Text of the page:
The Three Tracks of the Spiritual Disciplines

Talk to anyone who is active in making disciples, and you may soon find yourself having a conversation about the spiritual disciplines, those holy habits that cultivate the soil of our hearts so that God’s Spirit can create life-transforming fruit. Just as physical disciplines such as adequate rest, good diet, and regular exercise promote physical well-being, so also the spiritual disciplines (most notably: regularly engaging with Scripture and pursuing a life of prayer, service, fellowship, and evangelism) are vital to our spiritual well-being.

But the spiritual disciplines can never be thought of as an end in themselves. If I am engaged in the disciplines for the wrong reasons – to impress my Christian friends, to satisfy the expectations of my own checklist spirituality, or (worse) to earn God’s favor – I have created my own idol, my own impotent means of achieving my own goals. Jesus said that if that is my mindset about the disciplines, I may well get what I hope for – impressing my friends or achieving my goals – but God has no interest in that sort of discipline (Matthew 6:1-6). All my activity is bent in on myself and serves only my interests, not God’s.

No, the spiritual disciplines must always be understood as a means to the greater end: obeying what Jesus called “the first and greatest commandment,” to love God holistically, with all that I have and am, to draw closer to Jesus.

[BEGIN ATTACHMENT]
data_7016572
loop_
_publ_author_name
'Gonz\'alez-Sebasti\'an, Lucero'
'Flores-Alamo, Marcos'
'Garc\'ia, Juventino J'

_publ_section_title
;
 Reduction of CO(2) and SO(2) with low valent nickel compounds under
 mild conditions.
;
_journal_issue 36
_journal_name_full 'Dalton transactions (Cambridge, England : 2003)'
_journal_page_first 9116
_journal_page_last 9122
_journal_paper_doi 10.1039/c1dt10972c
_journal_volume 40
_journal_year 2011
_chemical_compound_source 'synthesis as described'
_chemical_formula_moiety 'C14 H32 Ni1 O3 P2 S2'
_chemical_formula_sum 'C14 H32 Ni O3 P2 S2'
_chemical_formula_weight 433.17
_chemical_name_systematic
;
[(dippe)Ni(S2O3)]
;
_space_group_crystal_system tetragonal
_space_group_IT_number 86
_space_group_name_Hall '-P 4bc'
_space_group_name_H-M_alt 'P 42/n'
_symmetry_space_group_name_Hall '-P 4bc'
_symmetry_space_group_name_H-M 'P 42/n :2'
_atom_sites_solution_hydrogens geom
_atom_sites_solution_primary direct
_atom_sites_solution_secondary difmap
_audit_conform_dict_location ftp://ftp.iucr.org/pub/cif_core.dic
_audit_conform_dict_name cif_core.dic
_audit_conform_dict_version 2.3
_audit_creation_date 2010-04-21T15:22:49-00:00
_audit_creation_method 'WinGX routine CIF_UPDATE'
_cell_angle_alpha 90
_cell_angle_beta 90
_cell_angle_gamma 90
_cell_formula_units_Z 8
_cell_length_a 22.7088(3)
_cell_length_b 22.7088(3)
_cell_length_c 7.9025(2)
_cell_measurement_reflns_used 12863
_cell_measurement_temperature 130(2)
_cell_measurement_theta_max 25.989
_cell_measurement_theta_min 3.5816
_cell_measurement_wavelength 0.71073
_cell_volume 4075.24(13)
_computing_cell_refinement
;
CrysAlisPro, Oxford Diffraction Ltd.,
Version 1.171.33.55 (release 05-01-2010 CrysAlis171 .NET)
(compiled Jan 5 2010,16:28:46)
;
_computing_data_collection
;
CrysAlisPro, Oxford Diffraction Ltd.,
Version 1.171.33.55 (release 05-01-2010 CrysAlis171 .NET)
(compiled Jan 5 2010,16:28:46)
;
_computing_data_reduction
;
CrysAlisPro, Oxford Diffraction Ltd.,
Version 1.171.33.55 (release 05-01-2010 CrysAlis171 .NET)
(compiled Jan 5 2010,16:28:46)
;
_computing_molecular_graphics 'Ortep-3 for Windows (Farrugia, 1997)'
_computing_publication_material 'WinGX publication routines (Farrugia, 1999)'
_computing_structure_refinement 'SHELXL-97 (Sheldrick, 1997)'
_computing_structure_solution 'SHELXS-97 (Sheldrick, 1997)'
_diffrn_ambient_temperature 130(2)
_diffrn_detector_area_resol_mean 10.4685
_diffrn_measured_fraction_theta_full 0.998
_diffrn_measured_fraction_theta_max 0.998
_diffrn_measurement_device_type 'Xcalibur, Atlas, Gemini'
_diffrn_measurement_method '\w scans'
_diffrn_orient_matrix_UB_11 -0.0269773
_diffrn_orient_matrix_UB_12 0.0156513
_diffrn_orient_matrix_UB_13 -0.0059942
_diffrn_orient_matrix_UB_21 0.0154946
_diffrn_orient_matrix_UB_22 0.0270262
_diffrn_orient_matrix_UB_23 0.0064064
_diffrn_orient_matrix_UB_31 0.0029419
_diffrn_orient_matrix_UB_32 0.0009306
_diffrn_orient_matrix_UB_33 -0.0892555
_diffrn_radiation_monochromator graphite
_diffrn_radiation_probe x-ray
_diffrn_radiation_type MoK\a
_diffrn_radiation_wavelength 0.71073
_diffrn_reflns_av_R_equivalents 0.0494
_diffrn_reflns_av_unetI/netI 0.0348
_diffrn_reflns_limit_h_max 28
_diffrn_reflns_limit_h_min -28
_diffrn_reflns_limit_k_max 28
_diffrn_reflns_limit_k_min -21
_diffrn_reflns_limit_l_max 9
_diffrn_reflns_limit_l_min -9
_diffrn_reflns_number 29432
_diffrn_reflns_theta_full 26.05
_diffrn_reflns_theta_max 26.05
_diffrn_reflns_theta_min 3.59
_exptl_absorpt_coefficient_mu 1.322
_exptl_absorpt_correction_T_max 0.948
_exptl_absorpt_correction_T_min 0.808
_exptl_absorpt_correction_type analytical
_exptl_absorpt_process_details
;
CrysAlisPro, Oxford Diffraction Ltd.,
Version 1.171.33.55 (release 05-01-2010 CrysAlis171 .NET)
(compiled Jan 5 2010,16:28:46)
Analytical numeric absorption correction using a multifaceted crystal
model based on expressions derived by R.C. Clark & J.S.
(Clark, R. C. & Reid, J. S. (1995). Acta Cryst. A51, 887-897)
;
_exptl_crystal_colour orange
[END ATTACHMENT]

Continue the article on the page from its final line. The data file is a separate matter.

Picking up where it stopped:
Which means that there are three tracks that we must travel simultaneously if we want to engage in the spiritual disciplines. I have already pointed toward the first two:

1.       The first track is my motive: I am engaged in these disciplines as the necessary means to the one worthwhile end: knowing God.

2.       The second track is the depth of my commitment to the disciplines themselves: I’m going to do this, even though I know it will hard and no one will notice or give me credit for it.

Right, Paul. You’ve just summarized what you started with: my commitment to the spiritual disciplines must be serious and it must be God-focused.

So what’s the third track?

I add this third track because it is distressingly easy to turn a select set of the spiritual disciplines – the ones that I can do on my own (Scripture and prayer) – into a kind of sanctified navel-gazing: dedicating myself to the disciplines and forgetting God’s heart for other people. Jesus called his people to spread out and tell everyone about what he had done, so if I really am pursuing the heart of God, He will give me a heart for people outside my circle, outside the faith.

So the third track?

3.       Cultivating an outward focus on people around me: my neighbors and co-workers who need Jesus, anyone, in fact, who needs my help. If I really am getting to know God better, I will find myself dissatisfied with merely building up an impressive inventory of spiritual insights and holy habits. If I am paying attention, God’s Spirit will prompt me to look for people around me who need what I have to offer: my assistance, my prayers, my counsel, the Good News about Jesus.

It is my dream that PPC would more and more be the kind of fellowship where God’s people are unceasingly occupied with all three tracks: yearning to know God, investing in the spiritual disciplines, and looking outward for people in our lives who need our help.